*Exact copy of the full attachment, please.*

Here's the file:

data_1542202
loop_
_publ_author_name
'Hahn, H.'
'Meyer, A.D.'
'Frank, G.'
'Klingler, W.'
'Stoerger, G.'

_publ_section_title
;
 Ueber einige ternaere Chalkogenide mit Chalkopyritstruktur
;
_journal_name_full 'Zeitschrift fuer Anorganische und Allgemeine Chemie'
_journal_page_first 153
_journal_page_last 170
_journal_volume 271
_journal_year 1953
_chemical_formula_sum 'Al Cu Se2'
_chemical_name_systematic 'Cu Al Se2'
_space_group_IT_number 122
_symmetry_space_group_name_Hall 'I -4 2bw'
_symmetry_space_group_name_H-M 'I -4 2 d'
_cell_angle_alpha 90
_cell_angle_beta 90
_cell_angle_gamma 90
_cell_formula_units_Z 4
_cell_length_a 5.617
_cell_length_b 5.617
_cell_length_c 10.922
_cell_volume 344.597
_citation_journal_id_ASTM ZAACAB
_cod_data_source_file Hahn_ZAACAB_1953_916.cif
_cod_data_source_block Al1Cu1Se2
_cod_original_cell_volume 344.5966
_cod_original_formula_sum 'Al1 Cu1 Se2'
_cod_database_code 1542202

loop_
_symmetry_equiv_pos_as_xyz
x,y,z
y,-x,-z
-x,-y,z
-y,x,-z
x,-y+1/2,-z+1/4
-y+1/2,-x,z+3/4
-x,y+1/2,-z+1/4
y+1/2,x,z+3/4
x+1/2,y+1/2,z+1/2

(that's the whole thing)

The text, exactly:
data_1542202
loop_
_publ_author_name
'Hahn, H.'
'Meyer, A.D.'
'Frank, G.'
'Klingler, W.'
'Stoerger, G.'

_publ_section_title
;
 Ueber einige ternaere Chalkogenide mit Chalkopyritstruktur
;
_journal_name_full 'Zeitschrift fuer Anorganische und Allgemeine Chemie'
_journal_page_first 153
_journal_page_last 170
_journal_volume 271
_journal_year 1953
_chemical_formula_sum 'Al Cu Se2'
_chemical_name_systematic 'Cu Al Se2'
_space_group_IT_number 122
_symmetry_space_group_name_Hall 'I -4 2bw'
_symmetry_space_group_name_H-M 'I -4 2 d'
_cell_angle_alpha 90
_cell_angle_beta 90
_cell_angle_gamma 90
_cell_formula_units_Z 4
_cell_length_a 5.617
_cell_length_b 5.617
_cell_length_c 10.922
_cell_volume 344.597
_citation_journal_id_ASTM ZAACAB
_cod_data_source_file Hahn_ZAACAB_1953_916.cif
_cod_data_source_block Al1Cu1Se2
_cod_original_cell_volume 344.5966
_cod_original_formula_sum 'Al1 Cu1 Se2'
_cod_database_code 1542202

loop_
_symmetry_equiv_pos_as_xyz
x,y,z
y,-x,-z
-x,-y,z
-y,x,-z
x,-y+1/2,-z+1/4
-y+1/2,-x,z+3/4
-x,y+1/2,-z+1/4
y+1/2,x,z+3/4
x+1/2,y+1/2,z+1/2